As more communities engage in research partnerships, some have considered what protection they should provide their members. Although the Fed Regs require community membership on an institution’s IRB, current sources of HSPs emanate mainly from the academic institutions. Communities may want to provide their own source of HSPs, ranging from oversight by an established political body to the creation of a community IRB or, less formally, by the creation of a CAB. Whereas one form may fit in a specific community (for example, the Indian Health Service has established its own IRB to ensure culturally sensitive oversight of the ethical conduct of research on Native American communities), other communities may prefer the greater flexibility that a CAB provides.

THE NINE FUNCTIONS THAT SERVE AS THE BACKBONE OF AN HSP PROGRAM

The backbone of an HSP program is the fulfillment of nine functions that are delineated in the Fed Regs (4): (i) the risks of the research are minimized; (ii) the risks to subjects are reasonable in relation to anticipated benefits; (iii) the selection of subjects is fair; (iv) each participant gives voluntary and informed consent; (v) when appropriate, the research plan makes adequate provisions for monitoring the data collected to ensure the safety of subjects; (vi) there are adequate provisions to protect the privacy of subjects and to maintain the confidentiality of data; (vii) conflicts of interest are transparent and appropriately managed; (viii) consideration is given to what additional protections, if any, are needed for vulnerable populations; and (ix) proper training in HSPs is provided for research personnel.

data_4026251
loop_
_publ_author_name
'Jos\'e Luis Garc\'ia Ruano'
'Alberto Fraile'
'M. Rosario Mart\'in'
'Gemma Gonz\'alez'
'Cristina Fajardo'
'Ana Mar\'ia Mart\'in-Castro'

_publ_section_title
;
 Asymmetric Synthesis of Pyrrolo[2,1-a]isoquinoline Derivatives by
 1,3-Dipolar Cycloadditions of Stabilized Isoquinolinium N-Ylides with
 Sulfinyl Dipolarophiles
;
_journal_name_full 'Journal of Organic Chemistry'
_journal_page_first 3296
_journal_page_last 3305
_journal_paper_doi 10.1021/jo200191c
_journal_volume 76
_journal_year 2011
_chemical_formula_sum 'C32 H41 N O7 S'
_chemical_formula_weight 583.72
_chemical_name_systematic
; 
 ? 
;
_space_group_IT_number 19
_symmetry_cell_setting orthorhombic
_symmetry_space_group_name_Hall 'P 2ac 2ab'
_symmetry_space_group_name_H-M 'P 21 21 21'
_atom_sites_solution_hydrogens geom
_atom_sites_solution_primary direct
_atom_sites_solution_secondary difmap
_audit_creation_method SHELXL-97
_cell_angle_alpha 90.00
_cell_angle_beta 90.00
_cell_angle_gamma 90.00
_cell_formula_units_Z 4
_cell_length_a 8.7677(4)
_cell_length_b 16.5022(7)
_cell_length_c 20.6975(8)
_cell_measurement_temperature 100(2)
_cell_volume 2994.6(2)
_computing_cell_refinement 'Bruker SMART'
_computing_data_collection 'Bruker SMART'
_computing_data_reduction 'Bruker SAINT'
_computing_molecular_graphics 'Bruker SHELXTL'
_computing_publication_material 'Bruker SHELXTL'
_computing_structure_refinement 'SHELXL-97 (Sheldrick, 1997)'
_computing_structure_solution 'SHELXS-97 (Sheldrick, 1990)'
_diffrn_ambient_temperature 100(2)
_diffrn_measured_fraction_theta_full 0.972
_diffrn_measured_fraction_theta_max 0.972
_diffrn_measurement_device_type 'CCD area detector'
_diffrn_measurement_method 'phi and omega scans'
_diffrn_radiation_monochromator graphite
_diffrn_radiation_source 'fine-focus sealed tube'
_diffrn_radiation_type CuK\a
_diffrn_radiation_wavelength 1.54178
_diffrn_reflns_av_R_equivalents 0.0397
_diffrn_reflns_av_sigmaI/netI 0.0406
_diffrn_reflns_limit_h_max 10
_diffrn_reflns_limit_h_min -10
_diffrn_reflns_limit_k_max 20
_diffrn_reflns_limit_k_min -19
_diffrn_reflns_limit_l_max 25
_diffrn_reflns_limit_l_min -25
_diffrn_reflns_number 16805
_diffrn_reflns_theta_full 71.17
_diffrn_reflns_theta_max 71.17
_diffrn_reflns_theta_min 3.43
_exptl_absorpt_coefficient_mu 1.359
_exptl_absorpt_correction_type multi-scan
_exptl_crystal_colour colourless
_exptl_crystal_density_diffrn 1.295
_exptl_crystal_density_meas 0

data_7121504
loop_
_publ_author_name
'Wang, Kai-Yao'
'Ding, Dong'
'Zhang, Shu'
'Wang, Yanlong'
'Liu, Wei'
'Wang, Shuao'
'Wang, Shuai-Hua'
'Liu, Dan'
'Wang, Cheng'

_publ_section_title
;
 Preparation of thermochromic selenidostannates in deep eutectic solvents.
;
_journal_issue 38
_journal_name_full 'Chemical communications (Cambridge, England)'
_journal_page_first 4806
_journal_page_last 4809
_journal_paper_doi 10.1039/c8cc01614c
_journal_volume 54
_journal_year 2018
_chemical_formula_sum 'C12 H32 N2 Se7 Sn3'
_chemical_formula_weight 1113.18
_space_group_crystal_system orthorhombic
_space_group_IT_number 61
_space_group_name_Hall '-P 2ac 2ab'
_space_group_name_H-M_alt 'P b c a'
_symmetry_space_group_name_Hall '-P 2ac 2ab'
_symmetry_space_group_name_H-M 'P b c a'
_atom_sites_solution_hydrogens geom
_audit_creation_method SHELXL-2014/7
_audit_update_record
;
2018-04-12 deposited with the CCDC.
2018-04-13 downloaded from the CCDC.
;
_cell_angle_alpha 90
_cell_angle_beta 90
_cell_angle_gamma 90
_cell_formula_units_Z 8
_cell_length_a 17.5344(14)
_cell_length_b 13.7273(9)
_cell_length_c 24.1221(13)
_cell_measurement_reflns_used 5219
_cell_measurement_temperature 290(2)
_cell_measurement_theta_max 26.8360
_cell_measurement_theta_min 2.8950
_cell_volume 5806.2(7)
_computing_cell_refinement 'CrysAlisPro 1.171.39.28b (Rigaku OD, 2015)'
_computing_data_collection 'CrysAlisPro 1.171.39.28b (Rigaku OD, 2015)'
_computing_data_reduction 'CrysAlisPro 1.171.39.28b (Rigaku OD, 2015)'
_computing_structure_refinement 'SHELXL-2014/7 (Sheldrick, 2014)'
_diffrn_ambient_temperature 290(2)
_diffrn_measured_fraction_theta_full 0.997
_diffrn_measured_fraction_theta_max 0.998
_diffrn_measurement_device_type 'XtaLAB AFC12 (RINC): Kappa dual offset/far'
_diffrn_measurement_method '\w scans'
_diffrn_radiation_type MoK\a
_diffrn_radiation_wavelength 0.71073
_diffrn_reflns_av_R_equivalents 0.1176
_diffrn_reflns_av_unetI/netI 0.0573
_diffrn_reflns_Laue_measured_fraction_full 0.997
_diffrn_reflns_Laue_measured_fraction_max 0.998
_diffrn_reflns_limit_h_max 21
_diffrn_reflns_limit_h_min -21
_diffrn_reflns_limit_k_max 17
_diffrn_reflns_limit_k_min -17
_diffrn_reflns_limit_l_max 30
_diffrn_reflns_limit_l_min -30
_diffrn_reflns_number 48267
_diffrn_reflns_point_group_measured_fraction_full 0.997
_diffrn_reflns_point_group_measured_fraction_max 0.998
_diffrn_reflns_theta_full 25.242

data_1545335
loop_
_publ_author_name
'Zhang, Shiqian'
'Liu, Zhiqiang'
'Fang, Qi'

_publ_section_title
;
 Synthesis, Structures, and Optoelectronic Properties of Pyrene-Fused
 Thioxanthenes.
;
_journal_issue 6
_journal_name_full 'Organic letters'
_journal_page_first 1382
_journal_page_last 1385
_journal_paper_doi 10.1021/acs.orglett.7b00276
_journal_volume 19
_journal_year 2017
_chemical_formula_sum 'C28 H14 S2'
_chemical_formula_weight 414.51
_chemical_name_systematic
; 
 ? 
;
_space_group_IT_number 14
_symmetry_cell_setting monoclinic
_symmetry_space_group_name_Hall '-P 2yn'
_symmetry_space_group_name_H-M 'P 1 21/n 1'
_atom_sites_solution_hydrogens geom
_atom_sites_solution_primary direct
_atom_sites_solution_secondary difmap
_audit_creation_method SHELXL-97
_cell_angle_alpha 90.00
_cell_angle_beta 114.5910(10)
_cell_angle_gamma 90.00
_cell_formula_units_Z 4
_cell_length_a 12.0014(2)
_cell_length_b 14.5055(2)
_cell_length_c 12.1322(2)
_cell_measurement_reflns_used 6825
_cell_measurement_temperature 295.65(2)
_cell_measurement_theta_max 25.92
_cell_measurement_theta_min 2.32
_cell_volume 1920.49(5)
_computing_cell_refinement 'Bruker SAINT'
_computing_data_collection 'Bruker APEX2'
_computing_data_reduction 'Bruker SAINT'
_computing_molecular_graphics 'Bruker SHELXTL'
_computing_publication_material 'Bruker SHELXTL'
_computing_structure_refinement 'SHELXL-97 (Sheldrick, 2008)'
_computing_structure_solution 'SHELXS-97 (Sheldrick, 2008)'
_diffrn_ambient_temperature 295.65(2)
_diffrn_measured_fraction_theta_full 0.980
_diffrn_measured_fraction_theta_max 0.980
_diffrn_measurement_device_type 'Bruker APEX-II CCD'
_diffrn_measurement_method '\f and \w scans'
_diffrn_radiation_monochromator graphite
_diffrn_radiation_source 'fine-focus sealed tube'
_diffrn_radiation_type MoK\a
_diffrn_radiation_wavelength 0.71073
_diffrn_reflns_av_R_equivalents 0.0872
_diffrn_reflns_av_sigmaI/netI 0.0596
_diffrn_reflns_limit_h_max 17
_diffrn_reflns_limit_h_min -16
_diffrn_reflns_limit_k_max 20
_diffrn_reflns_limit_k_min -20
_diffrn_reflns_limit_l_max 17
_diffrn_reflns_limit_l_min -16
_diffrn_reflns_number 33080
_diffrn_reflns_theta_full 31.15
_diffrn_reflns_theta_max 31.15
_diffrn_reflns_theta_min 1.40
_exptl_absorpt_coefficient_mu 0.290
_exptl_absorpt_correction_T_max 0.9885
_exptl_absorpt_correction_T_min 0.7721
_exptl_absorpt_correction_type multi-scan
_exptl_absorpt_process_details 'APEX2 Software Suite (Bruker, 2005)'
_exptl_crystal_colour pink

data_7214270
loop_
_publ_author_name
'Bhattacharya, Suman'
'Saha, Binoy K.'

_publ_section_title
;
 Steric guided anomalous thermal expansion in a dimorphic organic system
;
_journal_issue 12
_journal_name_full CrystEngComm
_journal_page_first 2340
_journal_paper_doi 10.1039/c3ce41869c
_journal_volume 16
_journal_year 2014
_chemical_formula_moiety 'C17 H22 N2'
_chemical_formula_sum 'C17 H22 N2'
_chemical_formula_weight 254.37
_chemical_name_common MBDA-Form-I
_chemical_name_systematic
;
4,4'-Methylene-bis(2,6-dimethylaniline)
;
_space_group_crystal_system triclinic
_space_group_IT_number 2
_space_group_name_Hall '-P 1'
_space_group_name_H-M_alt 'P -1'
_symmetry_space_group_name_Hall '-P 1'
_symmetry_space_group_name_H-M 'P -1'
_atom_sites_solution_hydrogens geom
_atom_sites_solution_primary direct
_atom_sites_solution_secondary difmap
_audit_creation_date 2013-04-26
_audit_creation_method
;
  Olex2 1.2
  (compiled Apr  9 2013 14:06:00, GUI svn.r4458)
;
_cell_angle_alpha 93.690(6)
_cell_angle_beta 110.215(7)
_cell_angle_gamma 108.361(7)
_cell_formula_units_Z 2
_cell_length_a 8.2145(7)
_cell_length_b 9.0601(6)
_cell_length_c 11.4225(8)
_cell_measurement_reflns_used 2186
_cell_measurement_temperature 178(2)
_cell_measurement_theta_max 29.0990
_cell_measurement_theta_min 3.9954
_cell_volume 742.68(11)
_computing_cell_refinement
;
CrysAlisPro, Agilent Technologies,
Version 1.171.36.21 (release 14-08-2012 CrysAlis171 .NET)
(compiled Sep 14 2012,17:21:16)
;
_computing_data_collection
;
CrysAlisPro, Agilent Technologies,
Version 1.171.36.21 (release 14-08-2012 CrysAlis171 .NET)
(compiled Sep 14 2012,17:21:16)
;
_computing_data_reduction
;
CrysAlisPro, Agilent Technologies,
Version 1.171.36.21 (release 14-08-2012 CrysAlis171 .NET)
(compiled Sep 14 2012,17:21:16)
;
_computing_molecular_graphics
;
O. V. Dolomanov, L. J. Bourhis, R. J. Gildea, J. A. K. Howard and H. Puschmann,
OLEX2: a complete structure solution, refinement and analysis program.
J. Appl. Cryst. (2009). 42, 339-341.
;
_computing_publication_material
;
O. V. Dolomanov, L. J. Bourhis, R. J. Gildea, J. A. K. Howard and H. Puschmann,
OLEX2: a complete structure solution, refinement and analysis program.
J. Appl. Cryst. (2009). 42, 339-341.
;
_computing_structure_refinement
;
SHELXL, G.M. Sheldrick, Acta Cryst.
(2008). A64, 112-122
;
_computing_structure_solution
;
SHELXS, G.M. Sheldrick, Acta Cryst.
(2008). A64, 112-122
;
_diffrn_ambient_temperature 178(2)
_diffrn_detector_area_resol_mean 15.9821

The nine functions have traditionally been interpreted solely with respect to individual participants, overlooking the risks (and benefits) that may occur to groups and communities. Research risks include both process risks (risks that occur as part of research participation) and outcome risks (risks that occur because of the research findings, both individual research results and the broader interpretations of the research results). For example, process risks to participants include the risk of bruising from a blood test or the side effects of a drug. Outcome risks to participants include the risk of learning one’s carrier status for a late-onset genetic condition. There are also risks to the research participant’s moral agency; that is, the authority of an individual to decide for him- or herself whether to participate in research. For example, if the researchers fail to respect the participant’s wishes with respect to enrollment or withdrawal, they breach the participant’s agency.